Why can't Los Angeles be more like New York? This is not something that Rex Harrison sings in My Fair Lady, but the subtext of "Los Angeles Is 88 Cities, Many of Them Corrupt" in the April 28 Atlantic. It is all pretty predictable.
The writer likes the way New York is run, Mayor Bloomberg, its City Council and the politics of the five boroughs. He likes the centralization of NY and compares it favorably to LA county and its 88 cities. This is all apples and oranges. (The pun just snuck in.)
The LA metropolitan area is actually spread over parts of five counties and includes twice as many cities as writer Conor Friedersdorf cites. The Orange county-LA county boundary is invisible to most of us. And even granting Friedersdorf's view of the world, trading the 88 cities he acknowledges for even more authority accruing to the LA County five-member Board of Supervisors would be no great boon. These five already have much more power and money than they can wisely administer.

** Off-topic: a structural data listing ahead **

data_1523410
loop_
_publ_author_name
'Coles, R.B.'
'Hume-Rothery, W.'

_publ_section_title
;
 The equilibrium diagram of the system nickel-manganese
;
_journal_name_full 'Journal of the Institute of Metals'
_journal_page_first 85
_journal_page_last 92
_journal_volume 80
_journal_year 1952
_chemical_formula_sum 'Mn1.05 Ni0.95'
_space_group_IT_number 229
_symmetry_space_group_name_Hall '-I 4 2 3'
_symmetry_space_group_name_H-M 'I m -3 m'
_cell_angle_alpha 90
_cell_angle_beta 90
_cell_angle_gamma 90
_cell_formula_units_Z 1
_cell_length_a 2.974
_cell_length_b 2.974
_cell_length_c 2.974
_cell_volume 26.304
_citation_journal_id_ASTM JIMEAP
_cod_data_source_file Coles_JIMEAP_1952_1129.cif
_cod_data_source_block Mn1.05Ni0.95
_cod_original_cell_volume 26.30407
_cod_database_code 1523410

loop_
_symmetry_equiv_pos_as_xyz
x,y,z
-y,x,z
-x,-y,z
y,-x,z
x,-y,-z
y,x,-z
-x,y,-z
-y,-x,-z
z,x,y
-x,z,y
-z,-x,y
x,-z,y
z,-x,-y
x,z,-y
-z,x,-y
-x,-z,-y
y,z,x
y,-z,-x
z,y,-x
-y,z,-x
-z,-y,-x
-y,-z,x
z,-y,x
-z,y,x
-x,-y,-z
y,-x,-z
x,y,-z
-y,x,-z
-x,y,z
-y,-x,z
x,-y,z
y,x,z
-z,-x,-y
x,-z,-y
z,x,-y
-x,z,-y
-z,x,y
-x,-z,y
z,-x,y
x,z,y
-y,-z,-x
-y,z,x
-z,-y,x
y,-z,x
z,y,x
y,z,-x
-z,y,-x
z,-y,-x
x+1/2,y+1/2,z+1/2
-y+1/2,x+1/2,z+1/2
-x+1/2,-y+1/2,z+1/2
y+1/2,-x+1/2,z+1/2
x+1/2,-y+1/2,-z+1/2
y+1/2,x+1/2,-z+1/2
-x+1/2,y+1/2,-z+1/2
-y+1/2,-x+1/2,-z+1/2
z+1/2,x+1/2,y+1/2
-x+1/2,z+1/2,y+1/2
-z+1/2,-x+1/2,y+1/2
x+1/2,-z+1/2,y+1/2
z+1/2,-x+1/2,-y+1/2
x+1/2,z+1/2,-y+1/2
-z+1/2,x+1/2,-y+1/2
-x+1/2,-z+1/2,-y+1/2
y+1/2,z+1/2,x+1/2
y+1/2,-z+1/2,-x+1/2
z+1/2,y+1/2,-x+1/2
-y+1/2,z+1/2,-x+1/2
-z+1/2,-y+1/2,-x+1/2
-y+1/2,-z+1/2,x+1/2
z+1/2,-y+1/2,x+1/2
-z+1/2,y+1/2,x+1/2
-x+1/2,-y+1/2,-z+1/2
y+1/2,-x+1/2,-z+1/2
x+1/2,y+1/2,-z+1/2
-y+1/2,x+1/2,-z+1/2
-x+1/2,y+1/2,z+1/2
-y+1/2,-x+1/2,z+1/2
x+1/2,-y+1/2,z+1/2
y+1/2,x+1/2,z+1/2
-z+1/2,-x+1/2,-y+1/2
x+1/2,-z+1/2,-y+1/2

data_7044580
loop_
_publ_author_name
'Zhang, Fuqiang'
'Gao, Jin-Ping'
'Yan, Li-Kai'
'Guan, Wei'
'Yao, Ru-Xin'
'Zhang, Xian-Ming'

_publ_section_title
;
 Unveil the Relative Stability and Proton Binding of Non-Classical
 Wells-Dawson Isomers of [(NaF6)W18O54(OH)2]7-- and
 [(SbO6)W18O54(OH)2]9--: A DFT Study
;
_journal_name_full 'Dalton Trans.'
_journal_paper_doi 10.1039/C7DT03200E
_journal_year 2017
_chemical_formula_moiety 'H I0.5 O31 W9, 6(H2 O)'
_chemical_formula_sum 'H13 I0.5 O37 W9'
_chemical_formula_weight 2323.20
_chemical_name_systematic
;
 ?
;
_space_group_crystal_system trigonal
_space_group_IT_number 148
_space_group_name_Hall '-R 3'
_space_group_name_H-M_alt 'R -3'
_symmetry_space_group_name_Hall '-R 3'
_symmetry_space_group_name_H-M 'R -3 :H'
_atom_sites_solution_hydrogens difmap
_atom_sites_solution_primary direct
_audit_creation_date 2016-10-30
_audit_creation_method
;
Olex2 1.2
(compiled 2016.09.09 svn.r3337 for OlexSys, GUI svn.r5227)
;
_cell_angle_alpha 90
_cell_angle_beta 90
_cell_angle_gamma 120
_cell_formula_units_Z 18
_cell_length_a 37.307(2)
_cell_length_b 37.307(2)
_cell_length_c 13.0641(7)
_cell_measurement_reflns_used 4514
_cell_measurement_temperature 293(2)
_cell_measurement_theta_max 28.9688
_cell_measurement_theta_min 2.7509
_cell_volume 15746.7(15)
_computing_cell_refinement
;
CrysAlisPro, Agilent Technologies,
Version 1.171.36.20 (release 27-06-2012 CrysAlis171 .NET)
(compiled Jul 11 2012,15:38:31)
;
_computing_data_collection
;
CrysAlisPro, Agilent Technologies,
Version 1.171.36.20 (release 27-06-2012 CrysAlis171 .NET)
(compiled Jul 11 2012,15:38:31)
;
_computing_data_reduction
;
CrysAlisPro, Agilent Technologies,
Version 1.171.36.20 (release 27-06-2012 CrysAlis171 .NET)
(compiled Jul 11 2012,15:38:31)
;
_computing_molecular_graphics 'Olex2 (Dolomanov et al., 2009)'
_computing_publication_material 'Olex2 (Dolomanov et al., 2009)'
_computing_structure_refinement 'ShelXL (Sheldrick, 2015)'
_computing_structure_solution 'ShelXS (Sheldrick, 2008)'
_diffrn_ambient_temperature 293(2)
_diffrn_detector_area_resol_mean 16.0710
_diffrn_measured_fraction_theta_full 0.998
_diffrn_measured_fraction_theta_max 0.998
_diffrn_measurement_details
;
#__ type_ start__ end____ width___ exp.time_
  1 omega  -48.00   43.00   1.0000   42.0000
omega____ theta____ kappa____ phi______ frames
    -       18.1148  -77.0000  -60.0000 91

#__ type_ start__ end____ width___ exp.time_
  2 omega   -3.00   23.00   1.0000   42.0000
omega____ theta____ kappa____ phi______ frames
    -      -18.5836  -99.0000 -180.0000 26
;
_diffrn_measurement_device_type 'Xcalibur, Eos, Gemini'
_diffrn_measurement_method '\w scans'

There are many good reasons that Americans migrate to the suburbs and one of them is home-rule. Another one is a measure of local government choice. The City of Bell and some others have been found to be corrupt. But the fact that the bad guys have a small jurisdiction to steal from rather than a big one is a good thing.
One very important, though imperfect, check on local government corruption is competition among local governments. This trumps the fact that Friedersdorf's girl friend has a dog not licenesed in Santa Monica, the place that she prefers to take him. Yes, boundaries create problems, but there are also huge advantages.